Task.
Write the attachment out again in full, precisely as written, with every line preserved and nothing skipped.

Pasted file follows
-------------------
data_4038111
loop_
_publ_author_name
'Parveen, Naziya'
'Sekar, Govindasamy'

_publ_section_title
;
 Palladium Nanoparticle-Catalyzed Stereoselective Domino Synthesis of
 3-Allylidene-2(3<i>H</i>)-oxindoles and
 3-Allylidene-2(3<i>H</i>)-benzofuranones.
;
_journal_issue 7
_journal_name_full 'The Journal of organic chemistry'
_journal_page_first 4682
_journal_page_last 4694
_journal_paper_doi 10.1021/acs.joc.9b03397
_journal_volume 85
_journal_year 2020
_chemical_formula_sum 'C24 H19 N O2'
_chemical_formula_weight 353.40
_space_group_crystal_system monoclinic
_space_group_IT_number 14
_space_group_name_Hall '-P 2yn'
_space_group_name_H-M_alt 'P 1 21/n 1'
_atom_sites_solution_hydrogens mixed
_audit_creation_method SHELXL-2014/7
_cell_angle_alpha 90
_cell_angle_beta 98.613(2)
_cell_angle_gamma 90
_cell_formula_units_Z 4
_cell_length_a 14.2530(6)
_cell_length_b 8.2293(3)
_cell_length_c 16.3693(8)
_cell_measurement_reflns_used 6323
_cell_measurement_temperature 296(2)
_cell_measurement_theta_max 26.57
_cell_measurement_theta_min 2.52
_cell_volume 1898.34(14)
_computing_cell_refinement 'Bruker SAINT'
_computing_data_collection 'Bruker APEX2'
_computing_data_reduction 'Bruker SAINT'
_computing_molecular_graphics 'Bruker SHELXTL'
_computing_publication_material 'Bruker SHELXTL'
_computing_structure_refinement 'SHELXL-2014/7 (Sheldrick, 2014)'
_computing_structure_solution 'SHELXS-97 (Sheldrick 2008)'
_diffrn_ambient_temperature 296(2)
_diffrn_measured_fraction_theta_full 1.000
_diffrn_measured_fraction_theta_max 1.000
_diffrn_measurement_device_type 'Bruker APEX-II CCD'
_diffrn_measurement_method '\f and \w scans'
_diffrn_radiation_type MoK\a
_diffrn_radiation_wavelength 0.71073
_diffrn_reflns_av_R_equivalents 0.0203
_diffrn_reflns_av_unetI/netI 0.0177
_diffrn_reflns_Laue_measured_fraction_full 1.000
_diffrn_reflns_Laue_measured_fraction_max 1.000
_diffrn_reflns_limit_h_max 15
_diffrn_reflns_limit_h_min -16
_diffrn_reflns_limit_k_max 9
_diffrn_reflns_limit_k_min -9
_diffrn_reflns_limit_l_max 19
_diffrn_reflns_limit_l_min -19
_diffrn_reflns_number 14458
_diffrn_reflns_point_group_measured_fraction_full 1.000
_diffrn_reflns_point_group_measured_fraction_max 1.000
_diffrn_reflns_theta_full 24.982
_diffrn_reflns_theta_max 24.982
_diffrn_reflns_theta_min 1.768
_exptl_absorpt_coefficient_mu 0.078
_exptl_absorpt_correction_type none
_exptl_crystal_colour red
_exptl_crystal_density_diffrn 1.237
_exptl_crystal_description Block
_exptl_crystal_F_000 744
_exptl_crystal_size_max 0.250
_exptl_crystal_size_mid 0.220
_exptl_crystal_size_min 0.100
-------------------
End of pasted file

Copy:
data_4038111
loop_
_publ_author_name
'Parveen, Naziya'
'Sekar, Govindasamy'

_publ_section_title
;
 Palladium Nanoparticle-Catalyzed Stereoselective Domino Synthesis of
 3-Allylidene-2(3<i>H</i>)-oxindoles and
 3-Allylidene-2(3<i>H</i>)-benzofuranones.
;
_journal_issue 7
_journal_name_full 'The Journal of organic chemistry'
_journal_page_first 4682
_journal_page_last 4694
_journal_paper_doi 10.1021/acs.joc.9b03397
_journal_volume 85
_journal_year 2020
_chemical_formula_sum 'C24 H19 N O2'
_chemical_formula_weight 353.40
_space_group_crystal_system monoclinic
_space_group_IT_number 14
_space_group_name_Hall '-P 2yn'
_space_group_name_H-M_alt 'P 1 21/n 1'
_atom_sites_solution_hydrogens mixed
_audit_creation_method SHELXL-2014/7
_cell_angle_alpha 90
_cell_angle_beta 98.613(2)
_cell_angle_gamma 90
_cell_formula_units_Z 4
_cell_length_a 14.2530(6)
_cell_length_b 8.2293(3)
_cell_length_c 16.3693(8)
_cell_measurement_reflns_used 6323
_cell_measurement_temperature 296(2)
_cell_measurement_theta_max 26.57
_cell_measurement_theta_min 2.52
_cell_volume 1898.34(14)
_computing_cell_refinement 'Bruker SAINT'
_computing_data_collection 'Bruker APEX2'
_computing_data_reduction 'Bruker SAINT'
_computing_molecular_graphics 'Bruker SHELXTL'
_computing_publication_material 'Bruker SHELXTL'
_computing_structure_refinement 'SHELXL-2014/7 (Sheldrick, 2014)'
_computing_structure_solution 'SHELXS-97 (Sheldrick 2008)'
_diffrn_ambient_temperature 296(2)
_diffrn_measured_fraction_theta_full 1.000
_diffrn_measured_fraction_theta_max 1.000
_diffrn_measurement_device_type 'Bruker APEX-II CCD'
_diffrn_measurement_method '\f and \w scans'
_diffrn_radiation_type MoK\a
_diffrn_radiation_wavelength 0.71073
_diffrn_reflns_av_R_equivalents 0.0203
_diffrn_reflns_av_unetI/netI 0.0177
_diffrn_reflns_Laue_measured_fraction_full 1.000
_diffrn_reflns_Laue_measured_fraction_max 1.000
_diffrn_reflns_limit_h_max 15
_diffrn_reflns_limit_h_min -16
_diffrn_reflns_limit_k_max 9
_diffrn_reflns_limit_k_min -9
_diffrn_reflns_limit_l_max 19
_diffrn_reflns_limit_l_min -19
_diffrn_reflns_number 14458
_diffrn_reflns_point_group_measured_fraction_full 1.000
_diffrn_reflns_point_group_measured_fraction_max 1.000
_diffrn_reflns_theta_full 24.982
_diffrn_reflns_theta_max 24.982
_diffrn_reflns_theta_min 1.768
_exptl_absorpt_coefficient_mu 0.078
_exptl_absorpt_correction_type none
_exptl_crystal_colour red
_exptl_crystal_density_diffrn 1.237
_exptl_crystal_description Block
_exptl_crystal_F_000 744
_exptl_crystal_size_max 0.250
_exptl_crystal_size_mid 0.220
_exptl_crystal_size_min 0.100